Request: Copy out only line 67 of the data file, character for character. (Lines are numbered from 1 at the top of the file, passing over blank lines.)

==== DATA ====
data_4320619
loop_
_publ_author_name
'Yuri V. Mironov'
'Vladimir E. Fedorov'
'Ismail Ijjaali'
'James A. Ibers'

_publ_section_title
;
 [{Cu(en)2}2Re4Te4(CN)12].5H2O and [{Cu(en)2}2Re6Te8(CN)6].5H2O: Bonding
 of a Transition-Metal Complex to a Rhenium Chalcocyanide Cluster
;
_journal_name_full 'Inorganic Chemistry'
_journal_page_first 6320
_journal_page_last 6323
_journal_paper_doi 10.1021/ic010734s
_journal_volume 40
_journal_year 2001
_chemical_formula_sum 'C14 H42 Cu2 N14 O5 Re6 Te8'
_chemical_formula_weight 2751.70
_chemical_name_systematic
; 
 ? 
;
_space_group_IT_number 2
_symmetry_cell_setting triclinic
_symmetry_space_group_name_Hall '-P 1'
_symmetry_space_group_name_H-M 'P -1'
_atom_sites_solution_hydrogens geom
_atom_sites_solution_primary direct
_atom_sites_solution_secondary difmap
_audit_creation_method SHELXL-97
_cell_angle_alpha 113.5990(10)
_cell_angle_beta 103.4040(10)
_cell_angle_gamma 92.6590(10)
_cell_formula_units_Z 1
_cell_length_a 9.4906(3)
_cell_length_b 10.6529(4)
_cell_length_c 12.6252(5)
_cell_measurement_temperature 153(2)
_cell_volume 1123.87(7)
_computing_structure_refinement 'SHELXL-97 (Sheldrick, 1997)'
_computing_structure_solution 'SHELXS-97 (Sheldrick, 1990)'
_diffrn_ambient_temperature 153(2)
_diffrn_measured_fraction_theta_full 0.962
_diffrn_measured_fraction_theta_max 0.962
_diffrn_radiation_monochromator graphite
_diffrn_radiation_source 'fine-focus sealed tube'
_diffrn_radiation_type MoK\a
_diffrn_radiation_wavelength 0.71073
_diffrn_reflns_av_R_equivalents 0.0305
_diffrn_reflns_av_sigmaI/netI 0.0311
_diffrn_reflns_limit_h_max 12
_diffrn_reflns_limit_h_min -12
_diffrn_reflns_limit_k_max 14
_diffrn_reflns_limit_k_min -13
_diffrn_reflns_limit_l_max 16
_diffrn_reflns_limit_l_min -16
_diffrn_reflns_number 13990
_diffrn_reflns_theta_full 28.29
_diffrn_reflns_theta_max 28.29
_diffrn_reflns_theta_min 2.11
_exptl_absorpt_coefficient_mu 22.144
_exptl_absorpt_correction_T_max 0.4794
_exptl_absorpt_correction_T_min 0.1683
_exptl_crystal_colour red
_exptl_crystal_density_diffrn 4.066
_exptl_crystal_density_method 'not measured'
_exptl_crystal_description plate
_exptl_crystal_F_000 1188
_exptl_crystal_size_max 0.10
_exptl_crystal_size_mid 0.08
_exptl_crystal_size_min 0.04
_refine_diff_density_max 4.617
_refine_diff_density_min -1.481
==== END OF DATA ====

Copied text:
_exptl_crystal_density_diffrn 4.066